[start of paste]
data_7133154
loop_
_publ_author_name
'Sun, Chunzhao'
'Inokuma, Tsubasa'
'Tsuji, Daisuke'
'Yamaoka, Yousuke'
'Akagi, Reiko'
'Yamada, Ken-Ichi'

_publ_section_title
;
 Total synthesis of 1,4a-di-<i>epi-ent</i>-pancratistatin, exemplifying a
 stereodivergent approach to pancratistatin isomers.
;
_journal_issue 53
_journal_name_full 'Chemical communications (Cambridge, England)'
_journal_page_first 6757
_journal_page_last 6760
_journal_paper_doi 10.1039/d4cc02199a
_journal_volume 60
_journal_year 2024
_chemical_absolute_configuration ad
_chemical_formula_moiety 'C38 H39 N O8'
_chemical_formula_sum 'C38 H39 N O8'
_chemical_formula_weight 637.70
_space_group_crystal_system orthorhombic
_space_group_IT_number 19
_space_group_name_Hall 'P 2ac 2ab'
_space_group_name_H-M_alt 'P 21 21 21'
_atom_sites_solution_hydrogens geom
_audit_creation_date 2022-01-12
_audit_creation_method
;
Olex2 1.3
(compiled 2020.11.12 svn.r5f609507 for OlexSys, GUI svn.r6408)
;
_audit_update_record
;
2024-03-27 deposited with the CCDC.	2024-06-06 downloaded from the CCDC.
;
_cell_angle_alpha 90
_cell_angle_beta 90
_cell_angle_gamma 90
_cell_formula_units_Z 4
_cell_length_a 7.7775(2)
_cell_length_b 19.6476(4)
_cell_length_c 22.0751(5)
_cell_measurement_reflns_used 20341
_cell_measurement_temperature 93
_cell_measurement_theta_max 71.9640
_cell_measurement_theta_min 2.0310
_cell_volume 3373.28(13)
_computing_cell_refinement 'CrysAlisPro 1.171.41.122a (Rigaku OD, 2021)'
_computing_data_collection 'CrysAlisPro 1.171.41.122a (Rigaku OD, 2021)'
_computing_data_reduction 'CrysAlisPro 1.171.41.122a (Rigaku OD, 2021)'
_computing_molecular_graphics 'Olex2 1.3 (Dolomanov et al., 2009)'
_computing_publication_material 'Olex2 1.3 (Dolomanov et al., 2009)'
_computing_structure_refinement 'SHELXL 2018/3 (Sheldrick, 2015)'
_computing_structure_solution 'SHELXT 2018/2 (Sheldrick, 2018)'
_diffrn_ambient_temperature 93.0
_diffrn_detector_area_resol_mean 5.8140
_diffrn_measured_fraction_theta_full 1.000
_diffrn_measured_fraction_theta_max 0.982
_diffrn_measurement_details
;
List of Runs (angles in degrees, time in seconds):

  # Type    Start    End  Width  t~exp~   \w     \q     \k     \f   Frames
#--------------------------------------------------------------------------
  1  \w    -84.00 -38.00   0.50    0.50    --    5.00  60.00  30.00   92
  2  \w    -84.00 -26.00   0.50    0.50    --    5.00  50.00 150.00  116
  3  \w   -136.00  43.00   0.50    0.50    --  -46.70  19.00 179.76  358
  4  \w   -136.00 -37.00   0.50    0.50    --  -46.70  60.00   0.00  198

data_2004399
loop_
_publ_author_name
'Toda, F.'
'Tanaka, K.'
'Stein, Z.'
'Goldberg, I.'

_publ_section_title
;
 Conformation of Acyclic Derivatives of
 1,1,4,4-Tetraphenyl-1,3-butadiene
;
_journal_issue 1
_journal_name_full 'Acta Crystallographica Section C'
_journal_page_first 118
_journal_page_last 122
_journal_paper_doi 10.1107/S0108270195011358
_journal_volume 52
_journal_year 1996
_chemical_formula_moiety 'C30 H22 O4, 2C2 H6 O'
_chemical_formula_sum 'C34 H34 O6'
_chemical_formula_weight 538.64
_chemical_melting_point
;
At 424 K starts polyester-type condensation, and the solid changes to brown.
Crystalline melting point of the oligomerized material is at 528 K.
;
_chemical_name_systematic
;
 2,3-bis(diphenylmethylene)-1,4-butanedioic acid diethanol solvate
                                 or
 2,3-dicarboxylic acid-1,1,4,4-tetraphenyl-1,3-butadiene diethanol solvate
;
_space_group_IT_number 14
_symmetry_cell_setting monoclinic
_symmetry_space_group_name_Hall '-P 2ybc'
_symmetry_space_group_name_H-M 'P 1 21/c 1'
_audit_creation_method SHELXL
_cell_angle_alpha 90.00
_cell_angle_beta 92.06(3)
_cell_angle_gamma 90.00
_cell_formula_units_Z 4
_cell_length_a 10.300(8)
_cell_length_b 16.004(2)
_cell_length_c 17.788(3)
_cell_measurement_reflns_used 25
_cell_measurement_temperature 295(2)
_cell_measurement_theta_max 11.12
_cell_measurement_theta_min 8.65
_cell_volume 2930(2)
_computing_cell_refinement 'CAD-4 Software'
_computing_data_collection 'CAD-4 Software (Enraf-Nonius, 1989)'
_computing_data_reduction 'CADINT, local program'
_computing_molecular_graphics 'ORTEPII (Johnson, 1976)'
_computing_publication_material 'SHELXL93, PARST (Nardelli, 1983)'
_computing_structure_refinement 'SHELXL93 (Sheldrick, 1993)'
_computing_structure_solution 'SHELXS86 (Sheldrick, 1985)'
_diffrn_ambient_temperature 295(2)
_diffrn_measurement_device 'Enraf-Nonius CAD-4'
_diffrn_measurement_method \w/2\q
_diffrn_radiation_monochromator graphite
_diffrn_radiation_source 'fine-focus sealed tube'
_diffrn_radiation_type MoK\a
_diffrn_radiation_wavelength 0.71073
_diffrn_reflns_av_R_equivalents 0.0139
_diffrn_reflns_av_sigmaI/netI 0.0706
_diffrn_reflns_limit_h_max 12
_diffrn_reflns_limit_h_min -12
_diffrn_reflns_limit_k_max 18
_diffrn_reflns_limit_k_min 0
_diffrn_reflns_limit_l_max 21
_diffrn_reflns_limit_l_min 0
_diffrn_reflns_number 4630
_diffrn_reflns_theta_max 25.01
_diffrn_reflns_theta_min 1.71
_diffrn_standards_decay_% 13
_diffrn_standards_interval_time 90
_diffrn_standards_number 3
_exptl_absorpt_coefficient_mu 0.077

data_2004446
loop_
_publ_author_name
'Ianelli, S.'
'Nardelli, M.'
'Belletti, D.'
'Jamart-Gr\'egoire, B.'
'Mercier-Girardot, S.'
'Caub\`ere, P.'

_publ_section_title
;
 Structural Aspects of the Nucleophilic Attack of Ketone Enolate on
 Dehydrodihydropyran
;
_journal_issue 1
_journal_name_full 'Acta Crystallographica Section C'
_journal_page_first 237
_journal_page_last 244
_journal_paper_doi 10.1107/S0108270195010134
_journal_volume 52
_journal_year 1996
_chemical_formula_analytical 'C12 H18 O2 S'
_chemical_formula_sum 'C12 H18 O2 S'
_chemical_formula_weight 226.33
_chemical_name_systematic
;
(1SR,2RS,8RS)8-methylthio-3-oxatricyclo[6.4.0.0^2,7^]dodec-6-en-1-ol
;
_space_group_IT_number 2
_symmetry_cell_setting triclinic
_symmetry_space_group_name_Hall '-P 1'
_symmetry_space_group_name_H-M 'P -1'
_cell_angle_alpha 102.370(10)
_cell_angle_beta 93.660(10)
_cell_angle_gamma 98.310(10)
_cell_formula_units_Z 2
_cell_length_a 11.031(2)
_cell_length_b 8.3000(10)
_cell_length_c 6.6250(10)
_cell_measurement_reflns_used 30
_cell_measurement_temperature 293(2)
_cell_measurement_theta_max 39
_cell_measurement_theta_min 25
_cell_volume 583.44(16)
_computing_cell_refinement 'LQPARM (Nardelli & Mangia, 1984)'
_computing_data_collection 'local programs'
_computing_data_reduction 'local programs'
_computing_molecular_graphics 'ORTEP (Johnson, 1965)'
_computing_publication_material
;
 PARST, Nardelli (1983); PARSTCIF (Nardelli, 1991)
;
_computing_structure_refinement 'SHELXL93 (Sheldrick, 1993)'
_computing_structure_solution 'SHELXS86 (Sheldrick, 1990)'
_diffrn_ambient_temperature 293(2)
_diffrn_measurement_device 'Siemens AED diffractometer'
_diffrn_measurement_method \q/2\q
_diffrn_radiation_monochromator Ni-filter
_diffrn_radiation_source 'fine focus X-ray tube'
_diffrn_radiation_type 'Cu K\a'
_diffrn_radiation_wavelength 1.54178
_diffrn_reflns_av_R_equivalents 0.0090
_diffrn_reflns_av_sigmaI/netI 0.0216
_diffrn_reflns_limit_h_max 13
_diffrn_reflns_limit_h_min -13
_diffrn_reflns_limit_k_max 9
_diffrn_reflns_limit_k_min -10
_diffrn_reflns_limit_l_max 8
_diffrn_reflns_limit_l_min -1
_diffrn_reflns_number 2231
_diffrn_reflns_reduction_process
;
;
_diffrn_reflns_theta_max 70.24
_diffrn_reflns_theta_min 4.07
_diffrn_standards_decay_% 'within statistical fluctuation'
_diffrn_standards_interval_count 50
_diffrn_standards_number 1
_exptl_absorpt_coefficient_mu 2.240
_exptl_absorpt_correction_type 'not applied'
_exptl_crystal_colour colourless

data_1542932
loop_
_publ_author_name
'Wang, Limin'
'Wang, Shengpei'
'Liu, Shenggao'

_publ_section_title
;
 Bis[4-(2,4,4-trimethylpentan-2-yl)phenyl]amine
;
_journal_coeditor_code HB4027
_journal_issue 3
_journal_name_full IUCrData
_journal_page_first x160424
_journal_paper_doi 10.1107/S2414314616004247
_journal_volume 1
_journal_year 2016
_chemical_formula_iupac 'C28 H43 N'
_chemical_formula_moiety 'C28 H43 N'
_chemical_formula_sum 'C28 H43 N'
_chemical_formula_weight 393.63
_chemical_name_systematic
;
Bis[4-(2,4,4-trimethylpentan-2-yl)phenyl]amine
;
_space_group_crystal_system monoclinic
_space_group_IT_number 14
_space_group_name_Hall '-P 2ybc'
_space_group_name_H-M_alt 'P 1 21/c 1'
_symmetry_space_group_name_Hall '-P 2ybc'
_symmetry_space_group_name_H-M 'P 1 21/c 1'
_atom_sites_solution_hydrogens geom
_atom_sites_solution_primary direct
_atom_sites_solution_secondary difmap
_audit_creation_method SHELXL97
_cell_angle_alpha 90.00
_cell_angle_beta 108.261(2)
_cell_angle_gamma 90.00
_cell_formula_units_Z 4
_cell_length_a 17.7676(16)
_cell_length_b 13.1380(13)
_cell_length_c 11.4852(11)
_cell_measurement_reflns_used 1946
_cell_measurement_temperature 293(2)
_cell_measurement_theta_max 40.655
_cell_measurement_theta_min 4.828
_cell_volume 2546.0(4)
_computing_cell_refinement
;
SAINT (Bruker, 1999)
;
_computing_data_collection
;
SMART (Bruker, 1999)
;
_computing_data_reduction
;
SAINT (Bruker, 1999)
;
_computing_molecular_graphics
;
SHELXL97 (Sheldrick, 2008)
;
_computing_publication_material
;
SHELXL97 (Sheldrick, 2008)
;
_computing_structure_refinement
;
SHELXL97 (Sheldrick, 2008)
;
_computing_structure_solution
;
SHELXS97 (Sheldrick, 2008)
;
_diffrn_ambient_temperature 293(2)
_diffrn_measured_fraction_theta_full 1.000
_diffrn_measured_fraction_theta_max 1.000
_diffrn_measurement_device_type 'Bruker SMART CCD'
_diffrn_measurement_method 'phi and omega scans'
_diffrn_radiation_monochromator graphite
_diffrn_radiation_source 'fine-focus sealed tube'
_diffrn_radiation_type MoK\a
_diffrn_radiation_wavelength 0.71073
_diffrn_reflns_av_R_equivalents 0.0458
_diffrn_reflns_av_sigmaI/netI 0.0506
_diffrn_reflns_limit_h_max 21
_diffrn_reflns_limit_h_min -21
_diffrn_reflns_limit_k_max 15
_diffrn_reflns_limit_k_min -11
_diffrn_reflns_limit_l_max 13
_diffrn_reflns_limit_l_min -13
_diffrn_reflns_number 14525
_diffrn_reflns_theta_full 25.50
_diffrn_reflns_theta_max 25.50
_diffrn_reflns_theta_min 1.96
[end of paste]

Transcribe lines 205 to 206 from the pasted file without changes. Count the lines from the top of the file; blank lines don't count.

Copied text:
_computing_structure_solution 'SHELXS86 (Sheldrick, 1990)'
_diffrn_ambient_temperature 293(2)